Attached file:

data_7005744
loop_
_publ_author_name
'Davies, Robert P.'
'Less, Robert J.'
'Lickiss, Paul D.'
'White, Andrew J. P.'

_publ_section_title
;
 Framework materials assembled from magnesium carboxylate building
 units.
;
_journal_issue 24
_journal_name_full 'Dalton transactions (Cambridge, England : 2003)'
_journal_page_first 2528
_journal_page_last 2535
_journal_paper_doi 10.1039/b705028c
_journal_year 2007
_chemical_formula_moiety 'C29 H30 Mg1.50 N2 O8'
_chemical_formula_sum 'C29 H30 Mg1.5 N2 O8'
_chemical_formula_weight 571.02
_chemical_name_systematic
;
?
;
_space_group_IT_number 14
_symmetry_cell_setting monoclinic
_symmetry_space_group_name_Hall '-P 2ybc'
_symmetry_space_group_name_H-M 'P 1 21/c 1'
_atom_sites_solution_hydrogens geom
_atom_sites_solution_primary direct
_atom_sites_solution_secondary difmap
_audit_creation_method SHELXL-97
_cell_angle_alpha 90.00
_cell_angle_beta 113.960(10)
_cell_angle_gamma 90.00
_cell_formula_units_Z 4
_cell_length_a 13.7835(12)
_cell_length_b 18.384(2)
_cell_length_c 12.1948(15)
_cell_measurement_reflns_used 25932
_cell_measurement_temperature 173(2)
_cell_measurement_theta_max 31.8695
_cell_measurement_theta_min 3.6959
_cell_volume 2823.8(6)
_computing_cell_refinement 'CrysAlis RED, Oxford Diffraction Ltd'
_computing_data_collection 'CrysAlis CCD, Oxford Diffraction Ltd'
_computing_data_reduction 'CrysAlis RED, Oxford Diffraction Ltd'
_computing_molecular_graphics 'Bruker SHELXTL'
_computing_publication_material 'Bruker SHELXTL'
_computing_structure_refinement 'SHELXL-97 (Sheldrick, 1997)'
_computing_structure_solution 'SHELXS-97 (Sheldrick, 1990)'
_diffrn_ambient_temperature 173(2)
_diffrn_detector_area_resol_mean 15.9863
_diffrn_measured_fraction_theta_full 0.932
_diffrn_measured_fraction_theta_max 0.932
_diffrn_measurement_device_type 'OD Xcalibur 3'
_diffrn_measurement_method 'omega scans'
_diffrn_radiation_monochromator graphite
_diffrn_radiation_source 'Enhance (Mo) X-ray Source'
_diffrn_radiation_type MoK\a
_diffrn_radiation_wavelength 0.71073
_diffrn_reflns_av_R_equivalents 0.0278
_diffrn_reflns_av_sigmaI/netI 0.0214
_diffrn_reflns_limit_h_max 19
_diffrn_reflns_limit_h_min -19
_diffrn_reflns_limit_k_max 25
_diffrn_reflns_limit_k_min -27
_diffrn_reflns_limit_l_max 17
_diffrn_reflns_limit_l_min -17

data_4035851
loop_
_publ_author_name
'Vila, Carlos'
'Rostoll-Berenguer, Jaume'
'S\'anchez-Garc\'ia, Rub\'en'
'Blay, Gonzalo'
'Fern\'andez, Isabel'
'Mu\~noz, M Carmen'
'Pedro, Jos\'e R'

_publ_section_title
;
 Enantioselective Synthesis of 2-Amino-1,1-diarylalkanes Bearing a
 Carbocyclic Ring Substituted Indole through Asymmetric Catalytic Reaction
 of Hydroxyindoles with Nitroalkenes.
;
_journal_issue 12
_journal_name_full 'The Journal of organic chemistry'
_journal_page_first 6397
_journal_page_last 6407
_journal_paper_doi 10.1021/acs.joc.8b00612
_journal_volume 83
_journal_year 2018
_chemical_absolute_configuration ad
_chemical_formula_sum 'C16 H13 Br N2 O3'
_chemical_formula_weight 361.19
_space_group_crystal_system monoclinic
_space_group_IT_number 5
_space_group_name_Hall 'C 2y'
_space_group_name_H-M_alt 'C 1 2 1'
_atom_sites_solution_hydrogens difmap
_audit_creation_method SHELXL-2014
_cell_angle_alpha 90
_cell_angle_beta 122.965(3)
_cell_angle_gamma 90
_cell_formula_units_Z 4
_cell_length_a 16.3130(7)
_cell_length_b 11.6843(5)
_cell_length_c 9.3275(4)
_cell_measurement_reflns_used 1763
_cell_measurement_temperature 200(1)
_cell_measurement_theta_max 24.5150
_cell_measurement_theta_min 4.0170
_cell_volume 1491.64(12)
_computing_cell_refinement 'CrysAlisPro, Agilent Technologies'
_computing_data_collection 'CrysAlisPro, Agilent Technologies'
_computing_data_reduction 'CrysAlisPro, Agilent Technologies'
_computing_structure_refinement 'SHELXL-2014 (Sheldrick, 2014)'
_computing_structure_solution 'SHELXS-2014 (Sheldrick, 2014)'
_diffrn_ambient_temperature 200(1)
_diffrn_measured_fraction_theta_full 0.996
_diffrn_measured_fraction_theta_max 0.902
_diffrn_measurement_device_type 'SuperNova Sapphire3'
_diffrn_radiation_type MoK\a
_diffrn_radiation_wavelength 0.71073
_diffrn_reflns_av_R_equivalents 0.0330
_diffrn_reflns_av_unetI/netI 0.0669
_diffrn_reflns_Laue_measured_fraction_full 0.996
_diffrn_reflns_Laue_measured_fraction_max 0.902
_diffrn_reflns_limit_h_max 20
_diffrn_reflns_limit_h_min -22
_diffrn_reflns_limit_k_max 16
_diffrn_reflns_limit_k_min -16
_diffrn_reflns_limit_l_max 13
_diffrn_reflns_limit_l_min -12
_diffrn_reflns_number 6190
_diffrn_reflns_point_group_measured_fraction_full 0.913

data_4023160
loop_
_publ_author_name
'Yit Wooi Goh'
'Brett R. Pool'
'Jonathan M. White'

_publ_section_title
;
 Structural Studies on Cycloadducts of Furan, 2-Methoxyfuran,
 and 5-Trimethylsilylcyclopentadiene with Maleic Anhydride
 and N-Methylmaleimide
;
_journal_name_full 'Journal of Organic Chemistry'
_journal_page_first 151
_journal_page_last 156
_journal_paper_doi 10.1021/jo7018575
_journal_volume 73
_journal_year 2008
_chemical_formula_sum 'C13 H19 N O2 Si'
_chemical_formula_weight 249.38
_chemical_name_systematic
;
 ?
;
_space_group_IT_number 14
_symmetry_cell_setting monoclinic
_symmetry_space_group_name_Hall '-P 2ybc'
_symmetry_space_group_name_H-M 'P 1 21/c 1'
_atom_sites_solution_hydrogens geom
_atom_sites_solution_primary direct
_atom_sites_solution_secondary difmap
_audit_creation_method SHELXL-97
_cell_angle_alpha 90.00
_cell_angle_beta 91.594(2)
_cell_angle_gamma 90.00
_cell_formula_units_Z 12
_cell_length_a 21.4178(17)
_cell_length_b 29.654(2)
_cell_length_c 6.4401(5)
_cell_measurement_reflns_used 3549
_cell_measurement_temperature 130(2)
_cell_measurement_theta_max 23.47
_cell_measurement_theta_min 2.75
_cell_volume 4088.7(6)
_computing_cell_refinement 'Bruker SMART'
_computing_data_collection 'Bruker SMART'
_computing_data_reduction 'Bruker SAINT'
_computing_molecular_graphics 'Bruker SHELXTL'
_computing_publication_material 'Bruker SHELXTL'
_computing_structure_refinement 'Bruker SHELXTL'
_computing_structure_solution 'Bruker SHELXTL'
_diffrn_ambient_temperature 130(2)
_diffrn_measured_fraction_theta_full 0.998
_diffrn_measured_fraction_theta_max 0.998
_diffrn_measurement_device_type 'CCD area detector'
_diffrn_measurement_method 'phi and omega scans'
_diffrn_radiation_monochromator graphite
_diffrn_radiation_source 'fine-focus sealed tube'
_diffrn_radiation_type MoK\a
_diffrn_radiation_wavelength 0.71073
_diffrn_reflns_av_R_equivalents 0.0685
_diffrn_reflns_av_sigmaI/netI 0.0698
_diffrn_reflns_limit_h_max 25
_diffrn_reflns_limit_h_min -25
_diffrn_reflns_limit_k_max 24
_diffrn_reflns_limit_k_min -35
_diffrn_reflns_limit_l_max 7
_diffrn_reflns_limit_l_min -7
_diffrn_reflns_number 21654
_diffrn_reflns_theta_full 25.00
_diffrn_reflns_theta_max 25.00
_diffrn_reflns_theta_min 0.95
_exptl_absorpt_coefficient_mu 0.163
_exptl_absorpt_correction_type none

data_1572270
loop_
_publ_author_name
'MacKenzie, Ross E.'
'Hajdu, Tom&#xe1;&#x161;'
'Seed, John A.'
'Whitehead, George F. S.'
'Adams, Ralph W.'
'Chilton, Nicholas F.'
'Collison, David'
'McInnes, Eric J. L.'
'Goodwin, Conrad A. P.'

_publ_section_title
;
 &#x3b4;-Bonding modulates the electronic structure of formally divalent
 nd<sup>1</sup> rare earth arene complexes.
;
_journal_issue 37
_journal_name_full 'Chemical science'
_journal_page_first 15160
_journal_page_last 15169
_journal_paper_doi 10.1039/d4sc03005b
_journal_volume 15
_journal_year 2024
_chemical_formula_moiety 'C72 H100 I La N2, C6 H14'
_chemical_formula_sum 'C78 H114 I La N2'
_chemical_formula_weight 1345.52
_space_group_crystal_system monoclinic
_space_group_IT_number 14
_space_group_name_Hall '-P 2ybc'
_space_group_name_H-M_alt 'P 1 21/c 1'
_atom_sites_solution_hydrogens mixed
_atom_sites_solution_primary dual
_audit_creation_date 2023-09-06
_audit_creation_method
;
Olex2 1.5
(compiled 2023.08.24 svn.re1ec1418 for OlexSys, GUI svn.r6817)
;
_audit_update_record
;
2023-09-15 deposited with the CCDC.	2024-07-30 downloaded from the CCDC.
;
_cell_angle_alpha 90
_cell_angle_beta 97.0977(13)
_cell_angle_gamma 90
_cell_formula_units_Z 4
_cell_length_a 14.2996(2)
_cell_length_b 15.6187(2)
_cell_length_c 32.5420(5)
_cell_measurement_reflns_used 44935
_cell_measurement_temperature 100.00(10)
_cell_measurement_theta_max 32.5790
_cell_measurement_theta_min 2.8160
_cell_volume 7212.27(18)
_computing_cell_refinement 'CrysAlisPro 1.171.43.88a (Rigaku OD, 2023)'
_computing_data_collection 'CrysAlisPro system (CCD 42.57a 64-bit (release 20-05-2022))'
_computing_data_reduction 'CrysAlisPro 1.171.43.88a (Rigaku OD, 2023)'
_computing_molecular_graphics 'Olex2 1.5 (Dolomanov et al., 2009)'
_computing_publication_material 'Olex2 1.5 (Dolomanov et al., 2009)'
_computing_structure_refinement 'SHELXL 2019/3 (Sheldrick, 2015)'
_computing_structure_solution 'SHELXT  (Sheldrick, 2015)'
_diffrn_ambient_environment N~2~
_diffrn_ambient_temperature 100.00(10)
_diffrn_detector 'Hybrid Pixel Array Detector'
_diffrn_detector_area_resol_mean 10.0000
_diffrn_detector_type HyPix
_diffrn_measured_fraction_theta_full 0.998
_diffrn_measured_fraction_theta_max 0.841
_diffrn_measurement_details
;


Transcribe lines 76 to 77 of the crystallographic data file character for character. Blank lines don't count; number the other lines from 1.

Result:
'S\'anchez-Garc\'ia, Rub\'en'
'Blay, Gonzalo'